September 19

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“I will praise you as long as I live, lifting up my hands to you in prayer” (Psalms 63:4 NLT).

From: September 19, 2019

DAVID’S SWEET PSALM OF PRAYER AND PRAISE

David made a commitment to praise and pray to the Lord all the days of his life. The superscription of this psalm states that David was in the wilderness of Judah when he wrote it. Many scholars believe it was written during the time he was hiding from his son, Absalom, who sought to overthrow him as king. Matthew Henry wrote that, “Just as the sweetest of Paul’s epistles were those sent out from a Roman prison, so some of the sweetest of David’s Psalms are those that were penned, as this one was, in the wild desolation of the Dead Sea desert.”
 
Have you made a determined commitment to prayer and praise as along as you live? Whether you are in the wilderness or the garden, such a life glorifies God and thrives under His divine grace.
 
PRAYER: Dear Father, we praise You. As we see the sun rise again this day and feel the cool breeze blow, we praise You for both the seen and the unseen blessings You bestow. You are all lovely to us. We praise You openly before all. Now, strengthen us for this day to serve You and glorify Your great Name. In the name of Jesus, amen.

“For we through the Spirit eagerly wait for the hope of righteousness by faith” (Galatians 5:5 NKJV).

From: September 19, 2017

It is faith, not the flesh, that takes hold of true righteousness. And it is the Spirit that makes faith effective and righteousness real. For the flesh strives to earn righteousness through law-keeping, which is a rejection of the grace of Christ. Those who live by the works of the flesh cannot produce righteousness. But those who live by the Spirit are enabled to bear the fruit of the Spirit by faith in the finished work and righteousness of Christ. As Edward Mote wrote in the first stanza of his famous hymn, “My hope is built on nothing less than Jesus’ blood and righteousness!”

“Because your steadfast love is better than life, my lips will praise you” (Psalm 63:3 ESV)

From: September 19, 2016

David wrote that God’s love for us is “better than life.” Not his love for God, but God’s love for him. Knowledge of God’s love brought praise to his lips. God’s love has been most clearly revealed in Jesus. For as the apostle John wrote, “This is love, not that we have loved God but that he loved us and sent his Son to be the propitiation for our sins” (1 John 4:10). God’s love as expressed in Jesus should be the motive for our worship.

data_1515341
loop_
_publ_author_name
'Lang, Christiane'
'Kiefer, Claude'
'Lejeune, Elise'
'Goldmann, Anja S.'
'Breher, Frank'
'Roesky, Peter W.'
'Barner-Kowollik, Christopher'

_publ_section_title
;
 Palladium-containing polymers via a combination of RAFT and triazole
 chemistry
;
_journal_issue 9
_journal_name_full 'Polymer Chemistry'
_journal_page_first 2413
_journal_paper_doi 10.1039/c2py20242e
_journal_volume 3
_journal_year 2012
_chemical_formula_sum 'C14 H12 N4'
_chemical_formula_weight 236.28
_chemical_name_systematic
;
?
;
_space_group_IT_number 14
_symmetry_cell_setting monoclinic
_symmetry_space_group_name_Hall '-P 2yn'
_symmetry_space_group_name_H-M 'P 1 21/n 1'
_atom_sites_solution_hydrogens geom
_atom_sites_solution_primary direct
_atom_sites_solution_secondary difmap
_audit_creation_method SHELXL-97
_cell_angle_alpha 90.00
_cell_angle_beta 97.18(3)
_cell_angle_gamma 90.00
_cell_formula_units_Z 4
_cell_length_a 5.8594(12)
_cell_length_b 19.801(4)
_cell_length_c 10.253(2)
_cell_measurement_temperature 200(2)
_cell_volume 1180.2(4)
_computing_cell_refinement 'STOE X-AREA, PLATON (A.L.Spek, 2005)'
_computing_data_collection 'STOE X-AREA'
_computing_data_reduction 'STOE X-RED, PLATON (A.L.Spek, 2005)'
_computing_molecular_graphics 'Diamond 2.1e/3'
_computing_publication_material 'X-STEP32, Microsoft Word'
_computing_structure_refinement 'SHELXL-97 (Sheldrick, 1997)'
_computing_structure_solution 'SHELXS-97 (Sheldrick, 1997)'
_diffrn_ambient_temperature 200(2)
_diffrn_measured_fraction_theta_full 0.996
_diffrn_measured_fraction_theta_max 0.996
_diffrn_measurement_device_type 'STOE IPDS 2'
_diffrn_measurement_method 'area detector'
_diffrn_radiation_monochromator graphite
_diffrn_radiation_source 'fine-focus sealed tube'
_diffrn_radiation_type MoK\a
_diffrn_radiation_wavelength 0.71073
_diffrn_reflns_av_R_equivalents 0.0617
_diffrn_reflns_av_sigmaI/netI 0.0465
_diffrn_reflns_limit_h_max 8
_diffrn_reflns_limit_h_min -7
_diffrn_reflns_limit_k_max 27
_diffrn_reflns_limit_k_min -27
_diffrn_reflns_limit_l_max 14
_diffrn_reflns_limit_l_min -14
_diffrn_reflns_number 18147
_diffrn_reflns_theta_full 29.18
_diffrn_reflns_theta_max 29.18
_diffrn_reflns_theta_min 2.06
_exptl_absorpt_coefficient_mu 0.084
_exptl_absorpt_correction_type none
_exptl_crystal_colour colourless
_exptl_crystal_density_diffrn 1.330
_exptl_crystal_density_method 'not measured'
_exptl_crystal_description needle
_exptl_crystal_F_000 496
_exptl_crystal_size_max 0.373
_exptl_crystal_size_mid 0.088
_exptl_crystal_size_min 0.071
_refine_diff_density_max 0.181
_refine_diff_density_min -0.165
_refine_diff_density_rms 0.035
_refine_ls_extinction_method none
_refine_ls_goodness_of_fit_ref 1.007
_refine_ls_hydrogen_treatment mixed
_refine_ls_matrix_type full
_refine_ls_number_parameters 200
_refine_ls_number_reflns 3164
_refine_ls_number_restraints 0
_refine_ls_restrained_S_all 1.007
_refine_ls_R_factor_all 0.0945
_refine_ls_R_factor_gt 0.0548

“Woe to those who go down to Egypt for help, And rely on horses, Who trust in chariots because they are many, And in horsemen because they are very strong,
But who do not look to the Holy One of Israel,
Nor seek the Lord!” (Isaiah 31:1 NKJV)

From: September 19, 2015

From Abraham’s time until that of Isaiah’s, the people of Israel had often looked to Egypt when they should have been looking to God. Trusting Egypt for help is a metaphor for trusting the world and human strength. Who are you trusting? Egypt or the Lord? Isaiah counsels us to look to the Lord!

“What sorrow awaits those who look to Egypt for help, trusting their horses, chariots, and charioteers and depending on the strength of human armies instead of looking to the Lord, the Holy One of Israel” (Isaiah 31:1 NLT)

From: September 19, 2014

From Abraham’s time until that of Isaiah’s, the people of Israel had often looked to Egypt when they should have been looking to God. Trusting Egypt for help is a metaphor for trusting the world and human strength. Who are you trusting? Egypt or the Lord? Isaiah counsels us to look to the Lord!

“For thus said the Lord GOD, the Holy One of Israel,’In returning and rest you shall be saved; in quietness and in trust shall be your strength.'” (Isaiah 30:15)

From: September 19, 2013

After the Assyrians had conquered the Northern Kingdom of Israel, they sought to overthrow Judah as well. In response, Judah asked for help from Egypt. God spoke through Isaiah rebuking Judah for trusting Egypt rather than God for their deliverance. In His mercy, He offered salvation to those who would return and find rest in Him. He offered strength to those who would trust Him with quiet faith. Who or what are you trusting for your deliverance?

“It is for freedom that Christ has set us free” (Galatians 5:1)

From: September 19, 2011

When He releases us from our slavery to sin, He does not put on us a yoke of being under the law. Christ’s yoke is easy. He calls us to a life of grace. Are you carrying guilt or shame or failure to live up to even your own expectations? Allow Christ’s truth to speak to these. He will set you free indeed.

“In that day ungodly fools will not be heroes” (Isa. 32:5)

From: September 19, 2009

A welcome prophecy for an upside down culture. Instead of Hollywood stars and famous athletes, what if we celebrated faithful fathers and mothers? What if we made pastors and teachers our heroes? What if we lifted up those who really act wisely?